Home > Uncategorized > DSGE macro models criticism 4. Capital.

DSGE macro models criticism 4. Capital.

Earlier posts in this series, which takes short looks at DSGE models using the lens of statistical concepts, were about money, market fundamentalism and unemployment.

There are at least three fundamental differences between ‘capital as statisticians measure it’ and ‘capital as a concept in neoclassical macro models’. Next to this, statisticians as well as neoclassical economists shy away from a crucial aspect of the ownership of capital: it’s forged in the fire of revolutions. Examples are the Protestant revolution (Cromwell, the Dutch Revolt, the  Glorious Revolution, expropriation of the massive wealth (land!) of many cloisters), the Enlightenment revolutions (the French revolution, the abolishment of slavery and the Civil War) or the decolonization revolutions. This last point won’t be elaborated but it is good to remember it when rating the statistics and the models – just read ‘Capital in the twenty first century’ to get an idea about the importance of slaves as a main asset on USA balance sheets before the civil war.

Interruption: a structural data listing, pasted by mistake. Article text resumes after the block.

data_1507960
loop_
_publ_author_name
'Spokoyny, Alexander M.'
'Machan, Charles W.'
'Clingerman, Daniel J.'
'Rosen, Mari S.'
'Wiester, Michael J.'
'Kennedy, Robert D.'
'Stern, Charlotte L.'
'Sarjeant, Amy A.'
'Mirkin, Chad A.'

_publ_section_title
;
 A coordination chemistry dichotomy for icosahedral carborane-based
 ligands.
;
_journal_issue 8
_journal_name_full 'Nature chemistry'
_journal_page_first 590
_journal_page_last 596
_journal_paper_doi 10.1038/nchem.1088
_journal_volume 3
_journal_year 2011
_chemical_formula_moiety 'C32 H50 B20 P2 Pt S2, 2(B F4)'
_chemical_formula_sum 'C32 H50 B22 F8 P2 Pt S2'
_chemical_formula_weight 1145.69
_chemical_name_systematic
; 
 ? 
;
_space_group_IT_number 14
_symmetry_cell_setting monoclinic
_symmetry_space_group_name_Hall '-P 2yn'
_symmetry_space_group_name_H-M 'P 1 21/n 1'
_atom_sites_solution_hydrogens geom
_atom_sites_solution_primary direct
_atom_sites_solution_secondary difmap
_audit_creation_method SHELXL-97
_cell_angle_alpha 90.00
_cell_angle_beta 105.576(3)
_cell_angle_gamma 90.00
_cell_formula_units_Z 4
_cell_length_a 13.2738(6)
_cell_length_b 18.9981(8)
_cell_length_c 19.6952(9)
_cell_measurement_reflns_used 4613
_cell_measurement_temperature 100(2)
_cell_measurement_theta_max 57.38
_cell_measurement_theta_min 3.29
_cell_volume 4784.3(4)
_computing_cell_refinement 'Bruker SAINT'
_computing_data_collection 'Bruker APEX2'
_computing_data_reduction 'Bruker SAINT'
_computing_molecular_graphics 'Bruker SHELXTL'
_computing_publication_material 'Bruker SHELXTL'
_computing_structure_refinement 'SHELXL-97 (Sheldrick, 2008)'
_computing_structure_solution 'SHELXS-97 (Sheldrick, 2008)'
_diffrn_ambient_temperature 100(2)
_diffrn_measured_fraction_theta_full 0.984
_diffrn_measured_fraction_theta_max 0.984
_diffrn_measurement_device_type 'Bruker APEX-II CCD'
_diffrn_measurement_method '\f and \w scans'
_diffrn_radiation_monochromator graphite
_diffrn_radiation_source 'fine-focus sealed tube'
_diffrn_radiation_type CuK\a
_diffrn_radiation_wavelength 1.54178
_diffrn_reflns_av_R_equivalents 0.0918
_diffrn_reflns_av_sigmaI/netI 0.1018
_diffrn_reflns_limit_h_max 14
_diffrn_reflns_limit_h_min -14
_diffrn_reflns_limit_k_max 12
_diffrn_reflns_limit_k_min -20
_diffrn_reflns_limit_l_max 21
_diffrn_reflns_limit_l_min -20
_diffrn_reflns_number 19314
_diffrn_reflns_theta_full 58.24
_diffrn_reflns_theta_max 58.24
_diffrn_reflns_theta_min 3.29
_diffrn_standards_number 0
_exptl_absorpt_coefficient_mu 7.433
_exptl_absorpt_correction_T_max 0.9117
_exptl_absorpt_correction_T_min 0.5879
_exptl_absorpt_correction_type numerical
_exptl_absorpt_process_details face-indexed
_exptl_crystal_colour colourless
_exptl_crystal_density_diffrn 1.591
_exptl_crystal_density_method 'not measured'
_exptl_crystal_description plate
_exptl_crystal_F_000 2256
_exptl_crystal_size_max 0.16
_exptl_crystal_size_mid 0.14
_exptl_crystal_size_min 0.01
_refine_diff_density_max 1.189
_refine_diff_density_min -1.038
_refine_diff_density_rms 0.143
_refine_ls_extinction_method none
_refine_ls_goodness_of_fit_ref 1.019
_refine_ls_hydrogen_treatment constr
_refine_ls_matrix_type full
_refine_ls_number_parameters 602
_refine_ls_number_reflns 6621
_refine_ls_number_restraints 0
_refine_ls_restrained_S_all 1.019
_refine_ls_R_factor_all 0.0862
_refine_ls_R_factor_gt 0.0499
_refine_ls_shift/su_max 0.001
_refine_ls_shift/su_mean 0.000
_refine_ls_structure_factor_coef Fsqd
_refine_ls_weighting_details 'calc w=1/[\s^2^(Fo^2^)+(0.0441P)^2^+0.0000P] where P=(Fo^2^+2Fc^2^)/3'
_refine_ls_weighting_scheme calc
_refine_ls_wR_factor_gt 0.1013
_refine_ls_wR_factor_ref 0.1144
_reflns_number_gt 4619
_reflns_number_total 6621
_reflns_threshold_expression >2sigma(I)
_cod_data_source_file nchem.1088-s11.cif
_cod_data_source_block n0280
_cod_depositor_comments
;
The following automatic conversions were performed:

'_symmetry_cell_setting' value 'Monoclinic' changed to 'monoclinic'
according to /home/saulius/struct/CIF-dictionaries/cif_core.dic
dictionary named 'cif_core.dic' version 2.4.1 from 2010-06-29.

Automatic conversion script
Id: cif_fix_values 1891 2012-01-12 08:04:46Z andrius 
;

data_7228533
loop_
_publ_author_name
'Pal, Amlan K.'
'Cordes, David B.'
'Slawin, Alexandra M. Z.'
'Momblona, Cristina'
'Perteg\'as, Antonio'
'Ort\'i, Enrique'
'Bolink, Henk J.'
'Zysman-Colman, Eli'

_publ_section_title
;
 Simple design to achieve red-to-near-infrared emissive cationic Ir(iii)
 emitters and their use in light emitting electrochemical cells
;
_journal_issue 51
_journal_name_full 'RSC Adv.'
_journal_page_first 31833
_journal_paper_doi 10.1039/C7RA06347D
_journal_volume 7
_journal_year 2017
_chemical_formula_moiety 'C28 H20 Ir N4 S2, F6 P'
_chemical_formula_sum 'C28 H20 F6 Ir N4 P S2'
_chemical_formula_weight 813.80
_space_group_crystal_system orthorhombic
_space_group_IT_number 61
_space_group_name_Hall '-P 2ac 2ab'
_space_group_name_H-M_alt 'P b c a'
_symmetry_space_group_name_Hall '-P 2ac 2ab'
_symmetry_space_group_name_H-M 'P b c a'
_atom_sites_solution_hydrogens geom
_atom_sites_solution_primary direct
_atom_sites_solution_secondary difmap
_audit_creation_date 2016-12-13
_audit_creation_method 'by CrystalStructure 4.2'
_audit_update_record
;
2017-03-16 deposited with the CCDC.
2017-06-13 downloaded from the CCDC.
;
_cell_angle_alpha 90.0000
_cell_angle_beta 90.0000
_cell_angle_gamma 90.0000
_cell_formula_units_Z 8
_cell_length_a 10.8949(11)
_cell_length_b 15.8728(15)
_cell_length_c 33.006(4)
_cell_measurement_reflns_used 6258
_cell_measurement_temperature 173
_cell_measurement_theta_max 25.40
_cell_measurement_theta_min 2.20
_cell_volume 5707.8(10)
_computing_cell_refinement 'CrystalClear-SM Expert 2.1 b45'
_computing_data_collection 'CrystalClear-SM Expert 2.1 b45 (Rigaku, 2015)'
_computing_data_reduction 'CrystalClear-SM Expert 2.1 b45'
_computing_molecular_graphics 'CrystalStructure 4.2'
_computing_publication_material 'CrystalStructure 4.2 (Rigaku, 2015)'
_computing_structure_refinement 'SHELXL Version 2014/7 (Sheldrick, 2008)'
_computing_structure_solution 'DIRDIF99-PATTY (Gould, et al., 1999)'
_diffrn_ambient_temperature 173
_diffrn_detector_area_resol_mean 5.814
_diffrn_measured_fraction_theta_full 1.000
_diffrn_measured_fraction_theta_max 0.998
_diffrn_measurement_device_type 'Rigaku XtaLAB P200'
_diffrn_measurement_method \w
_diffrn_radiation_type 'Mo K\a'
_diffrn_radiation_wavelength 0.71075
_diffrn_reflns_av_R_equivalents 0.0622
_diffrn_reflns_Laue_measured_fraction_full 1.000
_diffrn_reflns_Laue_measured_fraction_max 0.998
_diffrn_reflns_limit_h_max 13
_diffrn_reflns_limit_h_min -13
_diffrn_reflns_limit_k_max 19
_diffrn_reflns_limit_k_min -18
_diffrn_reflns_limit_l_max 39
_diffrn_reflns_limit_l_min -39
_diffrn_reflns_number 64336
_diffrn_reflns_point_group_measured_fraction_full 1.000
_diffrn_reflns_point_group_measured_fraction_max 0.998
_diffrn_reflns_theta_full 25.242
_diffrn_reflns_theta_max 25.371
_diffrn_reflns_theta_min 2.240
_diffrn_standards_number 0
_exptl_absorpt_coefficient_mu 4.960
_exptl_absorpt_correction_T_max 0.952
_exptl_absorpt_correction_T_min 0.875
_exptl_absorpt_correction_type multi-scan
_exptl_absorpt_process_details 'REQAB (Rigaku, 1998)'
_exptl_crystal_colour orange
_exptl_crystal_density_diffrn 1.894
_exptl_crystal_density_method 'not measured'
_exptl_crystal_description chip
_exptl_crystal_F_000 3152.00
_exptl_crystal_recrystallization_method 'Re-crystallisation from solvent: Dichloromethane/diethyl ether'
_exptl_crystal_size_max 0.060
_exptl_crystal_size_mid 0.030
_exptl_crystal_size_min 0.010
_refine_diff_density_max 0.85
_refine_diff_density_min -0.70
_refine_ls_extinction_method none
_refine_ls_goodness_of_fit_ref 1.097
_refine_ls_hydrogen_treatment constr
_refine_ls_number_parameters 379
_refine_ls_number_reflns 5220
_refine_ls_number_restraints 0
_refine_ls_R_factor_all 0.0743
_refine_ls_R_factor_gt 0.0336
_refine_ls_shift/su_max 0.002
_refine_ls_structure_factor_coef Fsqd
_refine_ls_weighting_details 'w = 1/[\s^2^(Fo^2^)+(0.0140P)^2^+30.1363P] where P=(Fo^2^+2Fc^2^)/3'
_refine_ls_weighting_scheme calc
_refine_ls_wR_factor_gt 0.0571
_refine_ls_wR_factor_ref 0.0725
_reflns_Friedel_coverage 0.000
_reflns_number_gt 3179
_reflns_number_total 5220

The three differences (to be elaborated below):

1) Statisticians treat ‘land’ and ‘unproduced assets’ as a separate category next to ‘financial assets’ and ‘fixed depreciable capital’ while the macro models lump these together (or take fixed private depreciable assets as the only meaningful kind of capital).

2) Statisticians use a hodge podge of methods to value different kinds of capital. This is a reflection of ‘the real world’ as different kinds of capital should be valued in different ways, for one thing  because not all investments  have a market price (see below). This does, however, lead to aggregation problems. Neoclassical models circumvent these problems by basically assuming that there is only one ‘consumption/investment’ good (Robinson Crusoe, or the representative consumer, chooses between consuming coconuts or investing in a stock of coconuts, mind that in this non-monetary example saving equals investment).

3) Neoclassical models seem to mix up the assets and the liabilities side of the balance sheet (for instance by assuming that all capital goods are owned by households and leased to companies). Economic statisticians rigourously use a quadruple accounting system which enables them, for one thing, to track sectoral changes in wealth and (albeit somewhat rudimentary) ownership.